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Why Ask.Will?


How can Ask.Will help you as an adviser not just build an estate planning offering into your practice as an additional profit centre (well, that’s certainly a worthy cause in itself!) but to also get to know your client and their family better – and thereby help you to service your client better as well?

In short, the question here is:

Why Ask.Will?

In particular, how can the answers to just 10 simple questions make any real difference to how you service your client, from an estate planning perspective or otherwise?

The secret is not just the questions themselves, but how the answers given online interact with the answers to the other questions, which makes Ask.Will such a powerful tool – not just for identifying estate planning issues for your client, but for finding out things about your client and their family that you may not have known about before which may very well impact accounting, tax and / or financial planning issues which need to be separately addressed.

Spouse Issues

The first question focuses on the client’s spouse. You no doubt know about your client’s spouse (they’re probably both your clients anyway), and for the most part whether they are legally married or de facto is neither here nor there these days.

But do you know the impact of marriage (or divorce) on your client’s estate planning? In NSW and in most other States and Territories marriage automatically revokes (cancels) your Will. Couples who are de facto and who later decide to tie the knot officially and get legally hitched often don’t realise this, and this can be catastrophic if they have already put into place estate planning arrangements that they wrongly assume will just continue to apply after marriage since they have already been together for years.

Divorce on the other hand may either cancel your whole Will or just the parts of it that relate to your former (or soon to be former) spouse, depending on which State or Territory you reside in. On the other hand, separating from your spouse does not impact your Will, so that even if you are in the process of getting divorced, if you died before the divorce goes through your spouse may still end up with your entire estate (or whatever you had provided for your spouse under your Will).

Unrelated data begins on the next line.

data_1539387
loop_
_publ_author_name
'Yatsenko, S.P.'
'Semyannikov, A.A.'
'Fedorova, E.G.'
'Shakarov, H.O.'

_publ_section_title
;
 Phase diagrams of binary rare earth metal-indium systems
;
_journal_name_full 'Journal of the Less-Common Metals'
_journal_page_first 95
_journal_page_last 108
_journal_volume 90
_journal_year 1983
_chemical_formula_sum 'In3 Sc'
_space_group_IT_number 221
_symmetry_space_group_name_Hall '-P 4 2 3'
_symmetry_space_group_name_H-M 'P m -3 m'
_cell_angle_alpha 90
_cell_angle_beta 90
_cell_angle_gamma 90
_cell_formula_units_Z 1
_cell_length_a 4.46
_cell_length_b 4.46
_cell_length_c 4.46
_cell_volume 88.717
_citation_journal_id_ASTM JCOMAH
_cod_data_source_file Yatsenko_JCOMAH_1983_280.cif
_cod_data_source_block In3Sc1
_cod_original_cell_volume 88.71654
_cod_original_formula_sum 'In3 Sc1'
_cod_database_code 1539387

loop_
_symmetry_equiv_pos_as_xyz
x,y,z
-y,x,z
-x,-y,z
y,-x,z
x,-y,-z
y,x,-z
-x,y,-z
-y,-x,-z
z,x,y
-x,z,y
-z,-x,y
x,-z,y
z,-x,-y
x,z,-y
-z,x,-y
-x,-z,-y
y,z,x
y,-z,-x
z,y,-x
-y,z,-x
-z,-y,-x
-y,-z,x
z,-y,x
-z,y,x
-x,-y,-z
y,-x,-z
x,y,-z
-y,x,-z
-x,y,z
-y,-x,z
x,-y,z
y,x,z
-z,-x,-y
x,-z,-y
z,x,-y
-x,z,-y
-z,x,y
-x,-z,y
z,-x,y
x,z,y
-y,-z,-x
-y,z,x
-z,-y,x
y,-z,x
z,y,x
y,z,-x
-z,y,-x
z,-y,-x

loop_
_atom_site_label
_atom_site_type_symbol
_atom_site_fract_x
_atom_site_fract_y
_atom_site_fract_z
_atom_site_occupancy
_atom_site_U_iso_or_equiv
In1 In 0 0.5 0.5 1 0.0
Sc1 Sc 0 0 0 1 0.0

Blended Families

Where “blended families” are involved, the situation (and the possible permutations) get even trickier, particularly where one or both of the couple have children of a previous relationship, and / or children of their current relationship, with different ideas about how to provide (or not to provide) for each other and / or for each other’s children from their estate and non-estate assets (including superannuation and wealth held in family trusts and companies).

This is where the client’s answers to the second question about children becomes important, as Ask.Will highlights the issues surrounding biological children versus step-children (and when children are and are not seen as step-children legally, which impacts related issues such as whether or not they will be so-called SIS dependants).

Why would the status of a client’s spouse’s children from a SIS dependency perspective be important for estate planning purposes? Well, it’s not uncommon for a couple in a “Brady bunch” situation (who came together when their respective children were all young so that they want to treat all of them as if they were both their own children) for the couple to want to give everything to each other when the first of them dies, and then split everything equally between all their combined children when the survivor dies.

Whilst this is usually straightforward with personally held assets that can be dealt with by Will, things are less clear when it comes to splitting your superannuation death benefits equally across children and step-children. This is because, whilst step-children are counted as SIS dependants, if their natural parent has died first then legally they are no longer step-children (and therefore SIS dependants) of the surviving member of the couple – with the result that the inclusion of those children in a death benefit nomination made by the surviving member of the couple will be invalid. This could seriously upset the estate planning of the couple – especially where their other arrangements assume that both their respective children could benefit directly from the superannuation death benefits of the survivor of them.

Issues for the Self-Employed